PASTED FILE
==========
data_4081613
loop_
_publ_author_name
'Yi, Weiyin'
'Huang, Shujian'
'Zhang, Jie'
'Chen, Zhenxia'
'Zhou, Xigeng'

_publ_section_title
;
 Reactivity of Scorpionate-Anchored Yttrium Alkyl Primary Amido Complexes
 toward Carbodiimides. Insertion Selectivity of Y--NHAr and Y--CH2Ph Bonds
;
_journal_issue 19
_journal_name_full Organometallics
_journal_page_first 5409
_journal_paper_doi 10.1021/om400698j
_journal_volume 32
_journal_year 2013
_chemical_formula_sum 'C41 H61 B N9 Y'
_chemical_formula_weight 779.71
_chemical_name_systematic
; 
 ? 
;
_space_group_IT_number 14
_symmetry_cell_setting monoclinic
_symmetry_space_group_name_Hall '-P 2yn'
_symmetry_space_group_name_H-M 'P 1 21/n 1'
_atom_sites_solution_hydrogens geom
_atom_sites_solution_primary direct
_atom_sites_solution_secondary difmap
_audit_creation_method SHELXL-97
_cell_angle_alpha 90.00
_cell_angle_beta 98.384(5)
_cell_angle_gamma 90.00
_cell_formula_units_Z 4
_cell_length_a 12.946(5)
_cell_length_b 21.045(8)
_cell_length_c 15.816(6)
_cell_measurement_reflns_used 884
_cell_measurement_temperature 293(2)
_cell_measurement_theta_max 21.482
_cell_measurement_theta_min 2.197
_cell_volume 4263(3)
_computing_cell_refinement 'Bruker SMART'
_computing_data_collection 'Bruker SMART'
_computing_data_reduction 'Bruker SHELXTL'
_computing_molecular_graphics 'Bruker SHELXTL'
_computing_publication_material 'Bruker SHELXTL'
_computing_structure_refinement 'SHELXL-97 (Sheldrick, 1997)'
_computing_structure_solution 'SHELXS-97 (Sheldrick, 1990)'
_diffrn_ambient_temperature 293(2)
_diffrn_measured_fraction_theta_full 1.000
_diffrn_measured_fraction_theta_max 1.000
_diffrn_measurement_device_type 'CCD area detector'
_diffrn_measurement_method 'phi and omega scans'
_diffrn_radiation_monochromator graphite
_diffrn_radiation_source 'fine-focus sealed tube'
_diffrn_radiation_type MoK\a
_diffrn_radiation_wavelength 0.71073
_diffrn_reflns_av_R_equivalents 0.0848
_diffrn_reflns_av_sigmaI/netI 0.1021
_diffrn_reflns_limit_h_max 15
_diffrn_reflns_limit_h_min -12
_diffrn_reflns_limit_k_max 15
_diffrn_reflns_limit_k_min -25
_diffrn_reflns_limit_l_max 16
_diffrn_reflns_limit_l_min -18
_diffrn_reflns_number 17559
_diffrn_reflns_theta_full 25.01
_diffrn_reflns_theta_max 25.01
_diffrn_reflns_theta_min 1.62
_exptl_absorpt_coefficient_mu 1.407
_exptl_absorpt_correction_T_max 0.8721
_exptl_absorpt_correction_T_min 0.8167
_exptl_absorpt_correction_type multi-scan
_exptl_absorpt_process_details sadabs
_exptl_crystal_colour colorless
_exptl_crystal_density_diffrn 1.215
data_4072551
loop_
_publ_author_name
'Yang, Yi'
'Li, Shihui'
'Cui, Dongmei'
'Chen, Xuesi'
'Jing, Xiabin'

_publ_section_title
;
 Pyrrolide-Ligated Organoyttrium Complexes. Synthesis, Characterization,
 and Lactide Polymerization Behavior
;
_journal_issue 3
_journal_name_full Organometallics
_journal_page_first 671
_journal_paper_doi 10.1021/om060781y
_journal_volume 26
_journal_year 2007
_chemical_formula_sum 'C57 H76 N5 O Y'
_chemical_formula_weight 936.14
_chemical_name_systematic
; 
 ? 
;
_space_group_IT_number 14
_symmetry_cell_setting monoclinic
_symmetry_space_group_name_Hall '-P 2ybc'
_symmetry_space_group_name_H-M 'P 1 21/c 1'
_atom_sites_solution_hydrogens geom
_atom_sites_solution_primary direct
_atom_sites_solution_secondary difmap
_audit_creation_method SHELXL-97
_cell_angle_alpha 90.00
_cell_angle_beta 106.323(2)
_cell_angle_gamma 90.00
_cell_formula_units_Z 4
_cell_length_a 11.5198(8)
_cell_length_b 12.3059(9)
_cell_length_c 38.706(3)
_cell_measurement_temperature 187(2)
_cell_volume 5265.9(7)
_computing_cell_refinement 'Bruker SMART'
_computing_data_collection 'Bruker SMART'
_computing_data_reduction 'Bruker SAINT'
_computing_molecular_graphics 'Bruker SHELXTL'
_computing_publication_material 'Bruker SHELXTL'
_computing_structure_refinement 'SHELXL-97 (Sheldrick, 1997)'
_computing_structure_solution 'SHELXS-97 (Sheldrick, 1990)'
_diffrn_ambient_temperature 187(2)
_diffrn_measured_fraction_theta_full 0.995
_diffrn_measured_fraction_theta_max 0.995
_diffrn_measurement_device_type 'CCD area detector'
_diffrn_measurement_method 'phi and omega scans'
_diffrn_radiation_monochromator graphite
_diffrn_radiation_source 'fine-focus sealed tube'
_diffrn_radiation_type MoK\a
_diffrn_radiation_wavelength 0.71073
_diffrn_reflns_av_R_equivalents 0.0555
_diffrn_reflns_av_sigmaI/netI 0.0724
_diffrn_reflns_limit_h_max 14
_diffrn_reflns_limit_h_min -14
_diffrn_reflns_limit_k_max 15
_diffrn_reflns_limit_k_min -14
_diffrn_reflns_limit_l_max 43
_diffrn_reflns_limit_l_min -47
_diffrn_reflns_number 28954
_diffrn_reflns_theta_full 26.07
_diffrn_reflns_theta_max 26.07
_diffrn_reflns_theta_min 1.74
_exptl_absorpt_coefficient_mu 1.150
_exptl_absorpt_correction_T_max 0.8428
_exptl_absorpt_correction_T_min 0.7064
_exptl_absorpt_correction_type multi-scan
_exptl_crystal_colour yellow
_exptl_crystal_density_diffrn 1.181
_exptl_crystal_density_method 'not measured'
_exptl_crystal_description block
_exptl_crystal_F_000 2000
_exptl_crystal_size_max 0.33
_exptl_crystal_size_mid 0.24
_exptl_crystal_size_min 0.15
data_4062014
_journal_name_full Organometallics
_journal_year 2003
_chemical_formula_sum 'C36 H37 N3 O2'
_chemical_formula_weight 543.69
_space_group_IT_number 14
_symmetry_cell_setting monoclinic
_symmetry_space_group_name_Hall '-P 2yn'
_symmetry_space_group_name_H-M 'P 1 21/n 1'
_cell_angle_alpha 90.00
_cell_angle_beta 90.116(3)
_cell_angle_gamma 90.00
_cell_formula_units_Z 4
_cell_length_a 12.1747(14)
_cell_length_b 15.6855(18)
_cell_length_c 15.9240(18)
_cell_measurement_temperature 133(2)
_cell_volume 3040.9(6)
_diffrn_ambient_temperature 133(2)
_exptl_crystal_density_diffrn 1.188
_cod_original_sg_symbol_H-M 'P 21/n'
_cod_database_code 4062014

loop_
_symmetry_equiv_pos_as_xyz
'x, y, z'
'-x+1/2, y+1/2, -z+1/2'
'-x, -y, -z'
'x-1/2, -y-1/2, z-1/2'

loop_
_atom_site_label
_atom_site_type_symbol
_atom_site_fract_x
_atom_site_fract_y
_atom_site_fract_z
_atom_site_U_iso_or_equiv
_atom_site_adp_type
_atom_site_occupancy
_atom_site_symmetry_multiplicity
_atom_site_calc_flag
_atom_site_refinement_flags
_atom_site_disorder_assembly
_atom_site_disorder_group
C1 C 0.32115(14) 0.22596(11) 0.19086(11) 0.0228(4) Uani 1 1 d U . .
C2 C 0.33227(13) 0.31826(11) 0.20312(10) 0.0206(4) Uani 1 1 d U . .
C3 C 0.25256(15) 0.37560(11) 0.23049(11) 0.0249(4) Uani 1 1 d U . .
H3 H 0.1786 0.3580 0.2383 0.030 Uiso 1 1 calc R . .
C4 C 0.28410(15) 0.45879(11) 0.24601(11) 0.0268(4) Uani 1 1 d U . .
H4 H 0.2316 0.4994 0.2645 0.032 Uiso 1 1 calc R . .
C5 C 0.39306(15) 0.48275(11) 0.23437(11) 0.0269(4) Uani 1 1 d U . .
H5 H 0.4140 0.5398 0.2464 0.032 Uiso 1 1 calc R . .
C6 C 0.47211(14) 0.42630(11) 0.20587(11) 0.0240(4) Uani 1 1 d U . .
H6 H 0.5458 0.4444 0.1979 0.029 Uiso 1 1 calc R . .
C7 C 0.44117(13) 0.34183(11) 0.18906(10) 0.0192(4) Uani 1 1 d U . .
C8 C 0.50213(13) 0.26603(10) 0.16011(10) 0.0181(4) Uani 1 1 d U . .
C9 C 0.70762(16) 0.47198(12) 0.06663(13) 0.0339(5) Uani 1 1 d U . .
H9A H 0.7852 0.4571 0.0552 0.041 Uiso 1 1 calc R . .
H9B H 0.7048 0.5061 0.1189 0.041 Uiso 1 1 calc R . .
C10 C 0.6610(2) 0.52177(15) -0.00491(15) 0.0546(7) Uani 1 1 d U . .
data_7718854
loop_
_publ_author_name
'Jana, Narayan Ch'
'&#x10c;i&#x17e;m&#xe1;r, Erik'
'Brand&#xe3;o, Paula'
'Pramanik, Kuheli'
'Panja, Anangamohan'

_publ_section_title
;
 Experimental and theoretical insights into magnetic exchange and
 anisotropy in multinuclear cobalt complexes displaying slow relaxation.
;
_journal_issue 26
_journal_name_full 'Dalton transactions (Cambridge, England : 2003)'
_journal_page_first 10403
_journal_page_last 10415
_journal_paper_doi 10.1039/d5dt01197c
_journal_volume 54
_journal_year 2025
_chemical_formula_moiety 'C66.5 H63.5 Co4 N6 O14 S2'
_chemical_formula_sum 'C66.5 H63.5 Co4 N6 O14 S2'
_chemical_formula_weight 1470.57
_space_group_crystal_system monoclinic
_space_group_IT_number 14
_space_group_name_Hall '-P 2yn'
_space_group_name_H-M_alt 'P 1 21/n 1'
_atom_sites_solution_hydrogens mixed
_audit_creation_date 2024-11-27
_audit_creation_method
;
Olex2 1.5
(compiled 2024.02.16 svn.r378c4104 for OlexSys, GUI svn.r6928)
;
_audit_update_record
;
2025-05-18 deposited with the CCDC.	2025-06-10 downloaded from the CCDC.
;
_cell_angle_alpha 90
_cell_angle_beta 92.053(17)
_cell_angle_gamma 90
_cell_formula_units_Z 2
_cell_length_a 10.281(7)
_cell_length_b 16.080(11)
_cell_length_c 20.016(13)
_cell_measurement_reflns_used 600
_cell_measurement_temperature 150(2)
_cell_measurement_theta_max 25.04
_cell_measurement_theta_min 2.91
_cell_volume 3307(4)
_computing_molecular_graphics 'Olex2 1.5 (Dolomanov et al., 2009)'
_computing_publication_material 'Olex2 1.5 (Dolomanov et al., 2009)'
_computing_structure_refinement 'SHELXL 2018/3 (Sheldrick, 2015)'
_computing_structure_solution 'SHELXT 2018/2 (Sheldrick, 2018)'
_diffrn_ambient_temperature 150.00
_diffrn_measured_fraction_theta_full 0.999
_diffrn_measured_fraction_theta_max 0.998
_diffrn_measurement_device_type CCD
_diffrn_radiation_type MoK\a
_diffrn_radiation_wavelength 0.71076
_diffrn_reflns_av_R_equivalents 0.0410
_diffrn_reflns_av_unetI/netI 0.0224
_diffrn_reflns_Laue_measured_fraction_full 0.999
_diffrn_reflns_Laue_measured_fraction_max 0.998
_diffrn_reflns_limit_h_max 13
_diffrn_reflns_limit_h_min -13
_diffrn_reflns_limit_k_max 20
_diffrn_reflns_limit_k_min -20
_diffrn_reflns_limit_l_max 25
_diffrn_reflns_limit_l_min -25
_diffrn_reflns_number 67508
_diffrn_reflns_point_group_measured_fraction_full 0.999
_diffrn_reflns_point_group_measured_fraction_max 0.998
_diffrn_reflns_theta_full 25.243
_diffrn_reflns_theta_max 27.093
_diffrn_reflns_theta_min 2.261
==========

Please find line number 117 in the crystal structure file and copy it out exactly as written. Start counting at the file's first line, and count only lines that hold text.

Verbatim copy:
_cell_formula_units_Z 4